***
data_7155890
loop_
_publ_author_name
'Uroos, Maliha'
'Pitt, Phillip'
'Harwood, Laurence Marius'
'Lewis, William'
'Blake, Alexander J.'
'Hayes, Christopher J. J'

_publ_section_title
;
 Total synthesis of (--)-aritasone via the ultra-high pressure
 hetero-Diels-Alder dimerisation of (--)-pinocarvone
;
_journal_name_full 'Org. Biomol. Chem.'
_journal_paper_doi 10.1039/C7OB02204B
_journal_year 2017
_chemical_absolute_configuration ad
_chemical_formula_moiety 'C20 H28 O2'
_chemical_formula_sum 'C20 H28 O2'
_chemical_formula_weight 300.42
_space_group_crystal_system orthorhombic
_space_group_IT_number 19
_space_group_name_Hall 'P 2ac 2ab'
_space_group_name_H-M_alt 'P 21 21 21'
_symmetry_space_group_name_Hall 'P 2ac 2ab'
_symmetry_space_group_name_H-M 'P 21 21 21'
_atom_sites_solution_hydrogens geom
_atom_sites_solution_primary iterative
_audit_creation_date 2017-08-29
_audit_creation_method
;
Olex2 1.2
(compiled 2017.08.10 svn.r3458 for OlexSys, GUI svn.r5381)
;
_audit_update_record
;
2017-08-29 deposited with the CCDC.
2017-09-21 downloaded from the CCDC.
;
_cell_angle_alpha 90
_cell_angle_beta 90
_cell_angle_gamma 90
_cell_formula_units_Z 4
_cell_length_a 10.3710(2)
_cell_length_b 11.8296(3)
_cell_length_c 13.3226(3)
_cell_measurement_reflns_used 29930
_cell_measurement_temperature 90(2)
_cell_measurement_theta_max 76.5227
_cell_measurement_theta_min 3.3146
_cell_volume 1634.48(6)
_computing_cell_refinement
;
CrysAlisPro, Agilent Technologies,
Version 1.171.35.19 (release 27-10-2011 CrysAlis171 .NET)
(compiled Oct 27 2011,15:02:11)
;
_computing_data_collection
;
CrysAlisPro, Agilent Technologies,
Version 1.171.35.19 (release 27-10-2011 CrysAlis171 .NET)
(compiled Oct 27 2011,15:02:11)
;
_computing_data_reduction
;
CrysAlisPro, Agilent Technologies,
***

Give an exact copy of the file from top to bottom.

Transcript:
data_7155890
loop_
_publ_author_name
'Uroos, Maliha'
'Pitt, Phillip'
'Harwood, Laurence Marius'
'Lewis, William'
'Blake, Alexander J.'
'Hayes, Christopher J. J'

_publ_section_title
;
 Total synthesis of (--)-aritasone via the ultra-high pressure
 hetero-Diels-Alder dimerisation of (--)-pinocarvone
;
_journal_name_full 'Org. Biomol. Chem.'
_journal_paper_doi 10.1039/C7OB02204B
_journal_year 2017
_chemical_absolute_configuration ad
_chemical_formula_moiety 'C20 H28 O2'
_chemical_formula_sum 'C20 H28 O2'
_chemical_formula_weight 300.42
_space_group_crystal_system orthorhombic
_space_group_IT_number 19
_space_group_name_Hall 'P 2ac 2ab'
_space_group_name_H-M_alt 'P 21 21 21'
_symmetry_space_group_name_Hall 'P 2ac 2ab'
_symmetry_space_group_name_H-M 'P 21 21 21'
_atom_sites_solution_hydrogens geom
_atom_sites_solution_primary iterative
_audit_creation_date 2017-08-29
_audit_creation_method
;
Olex2 1.2
(compiled 2017.08.10 svn.r3458 for OlexSys, GUI svn.r5381)
;
_audit_update_record
;
2017-08-29 deposited with the CCDC.
2017-09-21 downloaded from the CCDC.
;
_cell_angle_alpha 90
_cell_angle_beta 90
_cell_angle_gamma 90
_cell_formula_units_Z 4
_cell_length_a 10.3710(2)
_cell_length_b 11.8296(3)
_cell_length_c 13.3226(3)
_cell_measurement_reflns_used 29930
_cell_measurement_temperature 90(2)
_cell_measurement_theta_max 76.5227
_cell_measurement_theta_min 3.3146
_cell_volume 1634.48(6)
_computing_cell_refinement
;
CrysAlisPro, Agilent Technologies,
Version 1.171.35.19 (release 27-10-2011 CrysAlis171 .NET)
(compiled Oct 27 2011,15:02:11)
;
_computing_data_collection
;
CrysAlisPro, Agilent Technologies,
Version 1.171.35.19 (release 27-10-2011 CrysAlis171 .NET)
(compiled Oct 27 2011,15:02:11)
;
_computing_data_reduction
;
CrysAlisPro, Agilent Technologies,